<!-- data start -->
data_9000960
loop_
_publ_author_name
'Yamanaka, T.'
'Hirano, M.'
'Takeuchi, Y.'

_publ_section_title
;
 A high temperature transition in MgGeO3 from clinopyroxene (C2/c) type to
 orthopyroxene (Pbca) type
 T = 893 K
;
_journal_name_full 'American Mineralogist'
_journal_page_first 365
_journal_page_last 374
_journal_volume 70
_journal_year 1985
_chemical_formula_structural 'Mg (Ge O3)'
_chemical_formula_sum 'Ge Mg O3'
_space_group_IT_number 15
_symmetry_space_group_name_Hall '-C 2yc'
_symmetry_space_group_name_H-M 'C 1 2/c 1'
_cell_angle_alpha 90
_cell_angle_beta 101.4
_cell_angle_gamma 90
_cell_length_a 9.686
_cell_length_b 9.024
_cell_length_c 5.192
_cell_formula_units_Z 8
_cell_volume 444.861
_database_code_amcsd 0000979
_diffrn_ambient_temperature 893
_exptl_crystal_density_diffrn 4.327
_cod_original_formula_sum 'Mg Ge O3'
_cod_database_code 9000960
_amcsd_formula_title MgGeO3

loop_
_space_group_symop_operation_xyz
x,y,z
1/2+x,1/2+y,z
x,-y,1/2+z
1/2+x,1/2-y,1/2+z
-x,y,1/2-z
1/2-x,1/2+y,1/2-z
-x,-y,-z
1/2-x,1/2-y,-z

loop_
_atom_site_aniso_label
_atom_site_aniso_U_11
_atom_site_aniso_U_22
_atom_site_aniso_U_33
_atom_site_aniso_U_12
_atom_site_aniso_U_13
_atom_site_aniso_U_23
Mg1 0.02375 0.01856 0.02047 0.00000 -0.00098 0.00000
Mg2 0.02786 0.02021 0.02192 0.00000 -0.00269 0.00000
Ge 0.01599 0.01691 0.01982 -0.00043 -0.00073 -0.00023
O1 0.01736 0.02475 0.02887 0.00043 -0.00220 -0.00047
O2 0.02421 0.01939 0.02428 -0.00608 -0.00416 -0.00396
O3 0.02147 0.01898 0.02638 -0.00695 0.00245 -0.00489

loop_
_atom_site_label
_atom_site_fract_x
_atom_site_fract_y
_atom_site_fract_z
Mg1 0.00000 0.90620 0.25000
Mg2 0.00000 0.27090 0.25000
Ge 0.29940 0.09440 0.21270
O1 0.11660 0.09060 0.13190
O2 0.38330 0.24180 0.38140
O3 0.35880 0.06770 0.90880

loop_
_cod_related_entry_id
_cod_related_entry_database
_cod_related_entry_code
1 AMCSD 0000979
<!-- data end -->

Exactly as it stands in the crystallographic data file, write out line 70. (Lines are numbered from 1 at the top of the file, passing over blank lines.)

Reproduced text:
O2 0.38330 0.24180 0.38140